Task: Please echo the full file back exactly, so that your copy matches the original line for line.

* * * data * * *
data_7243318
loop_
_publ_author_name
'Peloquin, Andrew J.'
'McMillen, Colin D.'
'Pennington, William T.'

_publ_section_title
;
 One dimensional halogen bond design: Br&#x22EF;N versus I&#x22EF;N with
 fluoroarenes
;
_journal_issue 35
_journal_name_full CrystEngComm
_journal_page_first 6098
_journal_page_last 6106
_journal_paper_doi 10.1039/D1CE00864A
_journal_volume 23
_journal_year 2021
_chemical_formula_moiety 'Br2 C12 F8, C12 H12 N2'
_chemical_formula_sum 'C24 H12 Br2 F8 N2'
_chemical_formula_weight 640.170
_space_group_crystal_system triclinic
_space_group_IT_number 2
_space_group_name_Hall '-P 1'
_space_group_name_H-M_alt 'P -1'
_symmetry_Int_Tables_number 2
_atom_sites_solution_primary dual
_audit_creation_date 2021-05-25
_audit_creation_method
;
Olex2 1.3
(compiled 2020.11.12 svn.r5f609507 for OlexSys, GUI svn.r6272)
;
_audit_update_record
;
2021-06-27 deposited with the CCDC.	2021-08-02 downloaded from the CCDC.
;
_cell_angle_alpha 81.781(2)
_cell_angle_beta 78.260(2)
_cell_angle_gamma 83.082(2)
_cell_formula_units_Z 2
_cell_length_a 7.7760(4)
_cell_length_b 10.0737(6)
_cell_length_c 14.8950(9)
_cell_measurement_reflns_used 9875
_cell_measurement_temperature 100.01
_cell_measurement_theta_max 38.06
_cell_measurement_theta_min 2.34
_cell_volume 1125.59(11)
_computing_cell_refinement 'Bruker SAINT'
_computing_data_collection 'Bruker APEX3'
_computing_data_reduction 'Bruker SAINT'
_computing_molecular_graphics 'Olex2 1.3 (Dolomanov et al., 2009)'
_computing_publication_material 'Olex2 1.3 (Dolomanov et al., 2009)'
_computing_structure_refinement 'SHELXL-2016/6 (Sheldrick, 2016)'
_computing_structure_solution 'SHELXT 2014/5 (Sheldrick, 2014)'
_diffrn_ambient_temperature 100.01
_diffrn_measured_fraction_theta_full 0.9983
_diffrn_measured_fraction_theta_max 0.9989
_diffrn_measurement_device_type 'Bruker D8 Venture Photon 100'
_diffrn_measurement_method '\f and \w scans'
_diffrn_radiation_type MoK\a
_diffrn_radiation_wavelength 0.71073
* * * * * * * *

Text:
data_7243318
loop_
_publ_author_name
'Peloquin, Andrew J.'
'McMillen, Colin D.'
'Pennington, William T.'

_publ_section_title
;
 One dimensional halogen bond design: Br&#x22EF;N versus I&#x22EF;N with
 fluoroarenes
;
_journal_issue 35
_journal_name_full CrystEngComm
_journal_page_first 6098
_journal_page_last 6106
_journal_paper_doi 10.1039/D1CE00864A
_journal_volume 23
_journal_year 2021
_chemical_formula_moiety 'Br2 C12 F8, C12 H12 N2'
_chemical_formula_sum 'C24 H12 Br2 F8 N2'
_chemical_formula_weight 640.170
_space_group_crystal_system triclinic
_space_group_IT_number 2
_space_group_name_Hall '-P 1'
_space_group_name_H-M_alt 'P -1'
_symmetry_Int_Tables_number 2
_atom_sites_solution_primary dual
_audit_creation_date 2021-05-25
_audit_creation_method
;
Olex2 1.3
(compiled 2020.11.12 svn.r5f609507 for OlexSys, GUI svn.r6272)
;
_audit_update_record
;
2021-06-27 deposited with the CCDC.	2021-08-02 downloaded from the CCDC.
;
_cell_angle_alpha 81.781(2)
_cell_angle_beta 78.260(2)
_cell_angle_gamma 83.082(2)
_cell_formula_units_Z 2
_cell_length_a 7.7760(4)
_cell_length_b 10.0737(6)
_cell_length_c 14.8950(9)
_cell_measurement_reflns_used 9875
_cell_measurement_temperature 100.01
_cell_measurement_theta_max 38.06
_cell_measurement_theta_min 2.34
_cell_volume 1125.59(11)
_computing_cell_refinement 'Bruker SAINT'
_computing_data_collection 'Bruker APEX3'
_computing_data_reduction 'Bruker SAINT'
_computing_molecular_graphics 'Olex2 1.3 (Dolomanov et al., 2009)'
_computing_publication_material 'Olex2 1.3 (Dolomanov et al., 2009)'
_computing_structure_refinement 'SHELXL-2016/6 (Sheldrick, 2016)'
_computing_structure_solution 'SHELXT 2014/5 (Sheldrick, 2014)'
_diffrn_ambient_temperature 100.01
_diffrn_measured_fraction_theta_full 0.9983
_diffrn_measured_fraction_theta_max 0.9989
_diffrn_measurement_device_type 'Bruker D8 Venture Photon 100'
_diffrn_measurement_method '\f and \w scans'
_diffrn_radiation_type MoK\a
_diffrn_radiation_wavelength 0.71073